Inherent limitations are such features of audit that constrains the auditor to obtain absolute assurance. It is because of these inherent limitations of audit the practitioner cannot assure the users of financial statements that financial statements are absolutely free of (material) misstatements. As a result of these limitations auditor is expected provide reasonable assurance which is high level of assurance i.e. reasonably high but not touching the levels of absoluteness.
Inherent limitations cannot be completely eliminated but the effects of such limitations can be reduced to an appropriate level. On auditor’s part, the effects of inherent limitations are reduced by taking appropriate steps e.g. proper planning to conduct audit engagement especially the risk prone areas, adequate supervision of junior members of audit team etc. To read more about how auditor overcomes inherent limitations of audit please read this: https://pakaccountants.com/how-to-overcome-inherent-limitations-of-audit/
Inherent limitations of an audit does not arise due to any particular reason rather there are several reasons that contribute and collectively restricts auditor in many different ways to limit him only to reasonable assurance. Here is a list of some of the limitations auditor faces while conducting audit engagement:
- Persuasive evidence instead of conclusive evidence: Evidence can either be conclusive i.e. solid evidence after which no further proof or inquiry is required and the evidence in itself is complete and needs no supplemental evidence for example bank statement showing the amount in bank account is a conclusive evidence. However, there are certain evidence which auditor gathers that persuade the auditor instead of confirming completely. For example, the deteriorating condition of one debtor persuades the auditor that a specific provision is necessary.
- Inherent limitations of an accounting system:
- Use of judgement in establishing estimates for reporting purposes: In reporting many important financial quantities management takes help of estimation and this opens the door to inaccuracies as well. For example depreciation expense for the year is a perfect example which can either be more or less than the real depreciation. As there is almost no way available to quantify the devaluation of asset, accountants can only estimate it.
- Human error: In the end there is always a man behind the machine. To enter the data which is to be processed by accounting system we have to employ humans and humans can make mistakes and such mistakes can penetrate in the financial information as well. Although we can devise several checks to fight these errors but we cannot completely eliminate it. One reason for not able to do so is cost-benefit issues and after all even if we have the system that eliminates human errors, it will be too slow to be any good!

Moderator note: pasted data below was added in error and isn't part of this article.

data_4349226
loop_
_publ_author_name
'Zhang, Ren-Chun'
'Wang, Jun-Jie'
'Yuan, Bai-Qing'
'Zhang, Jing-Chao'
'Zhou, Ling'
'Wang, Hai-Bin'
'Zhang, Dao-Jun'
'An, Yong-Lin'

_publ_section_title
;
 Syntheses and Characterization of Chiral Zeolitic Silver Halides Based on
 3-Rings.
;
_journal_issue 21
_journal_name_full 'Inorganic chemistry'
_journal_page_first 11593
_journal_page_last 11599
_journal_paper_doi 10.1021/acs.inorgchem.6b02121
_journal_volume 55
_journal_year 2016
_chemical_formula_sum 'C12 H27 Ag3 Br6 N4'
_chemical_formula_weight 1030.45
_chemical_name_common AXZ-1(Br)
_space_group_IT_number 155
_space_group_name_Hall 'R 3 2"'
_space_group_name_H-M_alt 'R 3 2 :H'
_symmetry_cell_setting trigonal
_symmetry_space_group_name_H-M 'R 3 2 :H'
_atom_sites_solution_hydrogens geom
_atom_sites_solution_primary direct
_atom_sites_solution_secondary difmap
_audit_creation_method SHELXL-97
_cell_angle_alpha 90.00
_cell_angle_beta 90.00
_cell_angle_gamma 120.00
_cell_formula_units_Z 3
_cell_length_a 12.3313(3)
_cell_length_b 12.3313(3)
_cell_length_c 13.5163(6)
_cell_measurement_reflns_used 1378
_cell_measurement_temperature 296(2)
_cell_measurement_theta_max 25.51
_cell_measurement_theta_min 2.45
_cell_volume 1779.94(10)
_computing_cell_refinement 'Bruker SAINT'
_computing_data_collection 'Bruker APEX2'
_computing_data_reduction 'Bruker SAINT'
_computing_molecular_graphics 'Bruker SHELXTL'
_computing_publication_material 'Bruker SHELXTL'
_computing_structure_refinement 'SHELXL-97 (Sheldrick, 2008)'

- Absence of clear instructions on accounting treatment: There are many instances where certain events and resulting transactions happened for which accounting standards do not provide clear instructions regarding accounting treatment and this may lead to confusions and puts management in a position to use their judgment to decide about best possible reporting alternative available.
- Room for more then one possible interpretations of the requirements or more than one possible treatments: This as well adds up to the confusion on part of management and auditor and both may have differing opinions. Most often standards give this option on their own to those preparing financial statement.
- Degree of uncertainty and complexity of the transactions involved: Auditors conduct audit on sampling basis. More the complexity more the risk will be and use of sampling techniques limit the auditor to reach such conclusions that provide absolute assurance as auditor has not tested each and every item in the population.
- Negative effects of subjective decisions or bias on part of the management or employee of the entity
- Existence of fraud committed by entity’s management or employees and thus concealing important financial information leading towards fraud
- Use of sampling techniques by the auditor in conducting different audit procedures. In sampling auditor applies audit procedures only to a small portion of the whole population instead of checking each and every element of the population.
- Practical and/or legal limitations to obtain sufficient appropriate audit evidence
- Limitations applied or forced by the management
- Limitations as agreed upon in engagement letter
- Auditor does not have investigative rights and cannot demand certain information or evidence from management if refused by the management
- Existence of situations at present or in future that may cause an entity to stop being a going concern
- Cost-benefit limitations i.e. conducting audit engagement requires resources which auditor might not have or in auditor’s judgment cost of gaining additional assurance will be higher than the benefit gained and thus not obtained.